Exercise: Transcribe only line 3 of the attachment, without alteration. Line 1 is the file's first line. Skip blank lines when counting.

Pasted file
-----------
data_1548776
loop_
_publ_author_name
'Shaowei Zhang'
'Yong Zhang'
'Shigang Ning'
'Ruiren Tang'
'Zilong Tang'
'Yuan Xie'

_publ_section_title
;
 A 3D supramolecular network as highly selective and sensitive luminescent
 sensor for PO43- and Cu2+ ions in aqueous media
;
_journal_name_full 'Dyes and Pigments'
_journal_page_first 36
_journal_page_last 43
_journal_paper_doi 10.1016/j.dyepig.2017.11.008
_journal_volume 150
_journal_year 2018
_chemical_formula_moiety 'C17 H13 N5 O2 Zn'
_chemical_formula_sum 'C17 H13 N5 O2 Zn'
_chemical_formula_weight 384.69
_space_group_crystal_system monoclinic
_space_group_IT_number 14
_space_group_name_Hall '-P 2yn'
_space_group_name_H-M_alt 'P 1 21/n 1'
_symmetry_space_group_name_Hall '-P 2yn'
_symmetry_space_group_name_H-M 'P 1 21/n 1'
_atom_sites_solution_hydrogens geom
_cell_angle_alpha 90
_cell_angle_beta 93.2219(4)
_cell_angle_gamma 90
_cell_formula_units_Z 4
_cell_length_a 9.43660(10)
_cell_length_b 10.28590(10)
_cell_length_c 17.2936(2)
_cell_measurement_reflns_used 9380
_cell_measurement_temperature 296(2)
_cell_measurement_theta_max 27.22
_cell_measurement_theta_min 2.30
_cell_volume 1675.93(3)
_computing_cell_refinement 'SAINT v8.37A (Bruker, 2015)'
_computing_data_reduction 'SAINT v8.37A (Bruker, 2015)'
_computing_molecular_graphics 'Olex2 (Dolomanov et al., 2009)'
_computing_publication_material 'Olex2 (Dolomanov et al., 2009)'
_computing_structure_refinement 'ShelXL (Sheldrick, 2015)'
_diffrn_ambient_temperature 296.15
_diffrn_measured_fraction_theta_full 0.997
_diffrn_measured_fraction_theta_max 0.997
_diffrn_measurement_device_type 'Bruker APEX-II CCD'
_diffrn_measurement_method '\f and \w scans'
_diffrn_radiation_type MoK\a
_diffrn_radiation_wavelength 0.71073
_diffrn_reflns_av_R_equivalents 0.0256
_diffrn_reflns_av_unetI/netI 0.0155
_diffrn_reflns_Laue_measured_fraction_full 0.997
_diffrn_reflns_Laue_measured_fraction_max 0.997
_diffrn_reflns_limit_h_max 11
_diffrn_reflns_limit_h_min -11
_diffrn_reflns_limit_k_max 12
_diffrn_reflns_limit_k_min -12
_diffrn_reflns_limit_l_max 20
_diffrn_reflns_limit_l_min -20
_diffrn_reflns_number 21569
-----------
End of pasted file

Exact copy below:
_publ_author_name